Think about the dental business and how many practitioners there are. You get lots of mailings from your healthplan or your billing office from the dentist office. Add to that, there is a ton of government regulations around when and how and how often we have to notify the providers and the IRS and other places (as one of MANY examples - there is a law in CA where if you have a practitioner that is no longer accepting Medicaid, you have to notify CA in a letter stating that this has happened.)

Prior to having a document automation system, there were people who had to put each and every document together by hand, and send them out. You could literally have teams of people creating manual documents from scattered systems. There was data all over the place.

It was a huge burden on the business.

On top of that, there was a big push to centralize some of the information. Auditors would need proof that a notification was sent. Not only just having a document automation but a central repository that was easy to access and line up with the provider data. We needed one solution that could do this as well.

What is the single greatest benefit S-Docs has provided to your business?
To me, it’s the automation. We set up the rules to meet all the criteria. It’s very flexible in being able to automate document creation. Then, I set up the template. And, everything else is just scripted. Business activity is triggered, and automated, as soon as the record changes in Salesforce. At the end of the day, I have an ETL tool that zips up all the documents, gets sent over to Shutterfly, prints it out, mails it to the customer. It’s seamless execution of something that was previously extremely manual.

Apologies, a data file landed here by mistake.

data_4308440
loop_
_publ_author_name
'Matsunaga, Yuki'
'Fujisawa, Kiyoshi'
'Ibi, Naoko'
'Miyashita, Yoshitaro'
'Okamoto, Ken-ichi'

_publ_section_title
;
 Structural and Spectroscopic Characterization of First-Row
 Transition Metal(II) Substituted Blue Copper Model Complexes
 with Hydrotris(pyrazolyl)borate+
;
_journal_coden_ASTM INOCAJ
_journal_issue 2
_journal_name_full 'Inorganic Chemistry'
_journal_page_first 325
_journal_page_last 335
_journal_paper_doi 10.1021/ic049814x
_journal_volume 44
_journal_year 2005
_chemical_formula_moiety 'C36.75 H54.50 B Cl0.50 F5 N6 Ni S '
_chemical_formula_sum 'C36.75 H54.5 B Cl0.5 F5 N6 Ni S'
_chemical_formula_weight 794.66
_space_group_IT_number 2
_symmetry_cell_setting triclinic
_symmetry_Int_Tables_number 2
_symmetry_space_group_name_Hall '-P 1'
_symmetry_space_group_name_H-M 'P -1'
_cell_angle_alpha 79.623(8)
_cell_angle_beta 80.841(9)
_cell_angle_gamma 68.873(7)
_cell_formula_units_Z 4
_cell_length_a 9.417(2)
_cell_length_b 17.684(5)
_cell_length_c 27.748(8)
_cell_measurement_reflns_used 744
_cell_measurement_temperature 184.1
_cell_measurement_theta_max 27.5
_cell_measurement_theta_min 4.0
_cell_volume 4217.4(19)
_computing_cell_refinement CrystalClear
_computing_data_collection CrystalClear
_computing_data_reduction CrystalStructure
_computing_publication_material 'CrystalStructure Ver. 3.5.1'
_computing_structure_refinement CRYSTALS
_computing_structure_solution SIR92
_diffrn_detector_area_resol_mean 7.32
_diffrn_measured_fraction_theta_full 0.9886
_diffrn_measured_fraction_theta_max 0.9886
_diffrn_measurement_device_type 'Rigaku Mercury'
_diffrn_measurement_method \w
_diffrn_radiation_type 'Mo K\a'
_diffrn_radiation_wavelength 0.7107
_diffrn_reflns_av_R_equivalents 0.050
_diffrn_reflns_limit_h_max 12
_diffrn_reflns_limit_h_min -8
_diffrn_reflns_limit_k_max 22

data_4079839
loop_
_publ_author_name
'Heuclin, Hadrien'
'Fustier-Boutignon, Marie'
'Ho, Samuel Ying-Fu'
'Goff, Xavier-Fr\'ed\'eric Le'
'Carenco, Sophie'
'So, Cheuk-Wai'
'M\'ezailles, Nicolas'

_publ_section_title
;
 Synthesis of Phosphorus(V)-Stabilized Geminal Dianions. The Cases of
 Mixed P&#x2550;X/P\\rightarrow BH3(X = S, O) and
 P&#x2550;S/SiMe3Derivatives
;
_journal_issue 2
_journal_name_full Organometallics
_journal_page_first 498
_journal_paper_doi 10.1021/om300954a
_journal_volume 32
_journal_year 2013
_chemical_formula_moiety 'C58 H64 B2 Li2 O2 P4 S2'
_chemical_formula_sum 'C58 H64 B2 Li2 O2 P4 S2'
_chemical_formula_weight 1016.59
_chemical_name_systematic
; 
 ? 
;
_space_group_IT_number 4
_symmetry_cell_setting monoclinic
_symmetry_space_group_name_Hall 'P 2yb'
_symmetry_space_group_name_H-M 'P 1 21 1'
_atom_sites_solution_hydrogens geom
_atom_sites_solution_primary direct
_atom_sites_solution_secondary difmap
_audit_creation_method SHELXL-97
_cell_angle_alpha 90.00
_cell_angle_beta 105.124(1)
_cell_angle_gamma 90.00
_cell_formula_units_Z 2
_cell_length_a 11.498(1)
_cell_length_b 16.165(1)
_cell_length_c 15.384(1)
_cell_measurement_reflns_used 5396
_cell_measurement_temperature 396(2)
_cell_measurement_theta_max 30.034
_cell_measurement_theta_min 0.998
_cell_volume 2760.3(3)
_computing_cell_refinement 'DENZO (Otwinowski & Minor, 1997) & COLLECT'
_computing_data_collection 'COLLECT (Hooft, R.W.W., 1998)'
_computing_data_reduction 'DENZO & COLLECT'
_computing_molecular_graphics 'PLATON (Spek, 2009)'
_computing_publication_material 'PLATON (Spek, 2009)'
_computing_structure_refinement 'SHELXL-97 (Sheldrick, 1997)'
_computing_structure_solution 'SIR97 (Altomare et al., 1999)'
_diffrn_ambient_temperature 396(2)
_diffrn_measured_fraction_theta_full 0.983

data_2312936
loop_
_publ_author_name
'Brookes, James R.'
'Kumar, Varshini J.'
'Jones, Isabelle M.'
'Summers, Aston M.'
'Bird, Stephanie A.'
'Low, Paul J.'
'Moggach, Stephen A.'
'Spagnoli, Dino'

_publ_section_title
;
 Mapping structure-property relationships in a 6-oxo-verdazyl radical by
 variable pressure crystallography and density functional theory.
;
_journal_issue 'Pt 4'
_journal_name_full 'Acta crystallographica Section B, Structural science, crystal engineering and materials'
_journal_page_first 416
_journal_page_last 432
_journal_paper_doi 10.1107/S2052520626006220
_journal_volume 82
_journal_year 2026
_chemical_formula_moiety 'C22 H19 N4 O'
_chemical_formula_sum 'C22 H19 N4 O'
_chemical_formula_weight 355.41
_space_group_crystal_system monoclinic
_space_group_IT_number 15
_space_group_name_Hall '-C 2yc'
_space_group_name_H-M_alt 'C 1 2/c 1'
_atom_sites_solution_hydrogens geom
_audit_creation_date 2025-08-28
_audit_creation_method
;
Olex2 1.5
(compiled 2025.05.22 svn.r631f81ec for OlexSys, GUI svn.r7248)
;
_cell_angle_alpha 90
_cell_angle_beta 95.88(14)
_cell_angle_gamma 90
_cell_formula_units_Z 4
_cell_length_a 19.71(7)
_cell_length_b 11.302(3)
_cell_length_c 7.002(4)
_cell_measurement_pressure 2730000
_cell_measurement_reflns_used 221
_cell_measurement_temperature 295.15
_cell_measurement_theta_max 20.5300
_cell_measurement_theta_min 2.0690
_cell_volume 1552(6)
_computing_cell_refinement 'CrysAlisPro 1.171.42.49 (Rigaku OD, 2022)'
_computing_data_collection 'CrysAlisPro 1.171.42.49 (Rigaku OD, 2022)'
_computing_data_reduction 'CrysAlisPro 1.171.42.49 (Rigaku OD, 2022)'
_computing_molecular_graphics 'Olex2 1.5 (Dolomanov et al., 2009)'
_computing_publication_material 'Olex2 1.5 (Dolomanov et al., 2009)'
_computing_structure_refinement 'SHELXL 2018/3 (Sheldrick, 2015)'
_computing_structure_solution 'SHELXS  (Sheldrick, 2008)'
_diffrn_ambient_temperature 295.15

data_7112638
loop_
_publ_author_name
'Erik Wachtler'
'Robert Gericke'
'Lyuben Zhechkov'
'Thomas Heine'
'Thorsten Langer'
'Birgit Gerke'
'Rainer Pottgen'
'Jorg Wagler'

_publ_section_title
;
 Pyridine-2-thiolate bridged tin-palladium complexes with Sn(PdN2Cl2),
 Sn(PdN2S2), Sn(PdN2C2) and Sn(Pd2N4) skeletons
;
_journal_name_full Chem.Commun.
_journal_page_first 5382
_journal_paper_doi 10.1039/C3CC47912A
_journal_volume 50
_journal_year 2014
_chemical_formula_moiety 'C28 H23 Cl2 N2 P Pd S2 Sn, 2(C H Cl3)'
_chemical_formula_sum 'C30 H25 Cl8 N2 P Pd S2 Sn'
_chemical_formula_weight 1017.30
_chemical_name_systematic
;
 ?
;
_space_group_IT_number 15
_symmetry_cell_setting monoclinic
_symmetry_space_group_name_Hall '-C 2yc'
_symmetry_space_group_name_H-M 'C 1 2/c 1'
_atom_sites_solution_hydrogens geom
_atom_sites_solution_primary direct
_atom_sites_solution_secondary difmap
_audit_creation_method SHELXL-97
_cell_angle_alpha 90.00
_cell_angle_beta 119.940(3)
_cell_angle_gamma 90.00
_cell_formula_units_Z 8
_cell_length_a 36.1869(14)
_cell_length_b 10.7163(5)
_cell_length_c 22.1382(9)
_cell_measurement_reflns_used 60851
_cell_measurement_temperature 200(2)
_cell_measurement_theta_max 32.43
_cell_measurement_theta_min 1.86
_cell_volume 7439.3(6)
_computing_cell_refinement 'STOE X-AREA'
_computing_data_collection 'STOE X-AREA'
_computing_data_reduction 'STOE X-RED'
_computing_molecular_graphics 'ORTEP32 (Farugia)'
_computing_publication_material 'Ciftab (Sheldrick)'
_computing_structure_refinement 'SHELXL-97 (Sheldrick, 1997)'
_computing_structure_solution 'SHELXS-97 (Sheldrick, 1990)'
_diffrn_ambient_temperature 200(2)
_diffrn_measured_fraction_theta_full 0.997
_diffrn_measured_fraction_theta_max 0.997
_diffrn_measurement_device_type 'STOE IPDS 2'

What would happen to your business if you shut off S-Docs today?
None of the letters would go out. There would be a giant scramble to get warm bodies to cover it, and do the manual work. We could potentially be fined for not meeting our contractual obligations.

“It is very easy to work with, in terms of the level of knowledge you need to create templates and start using the solution. The barrier to entry is really low. The level of flexibility is great, it is very customizable.”

How important is it that S-Docs is natively built on Salesforce? What does that mean to you, in terms of the value it offers to your organization?
It is definitely important because of all the regulations on data protection. We need to be really careful about where the data goes and who has access to it.

What would you tell someone else about S-docs if they had similar pain points?
I’d say it is very easy to work with, in terms of the level of knowledge you need to create templates and start using the solution. The barrier to entry is really low. The level of flexibility is great, it is very customizable. Especially when it comes to pulling in related records. Pulling these in dynamically into the templates is essential.

And, it’s really reliable. It’s native, built on SFDC, so we’ve never experienced any downtime.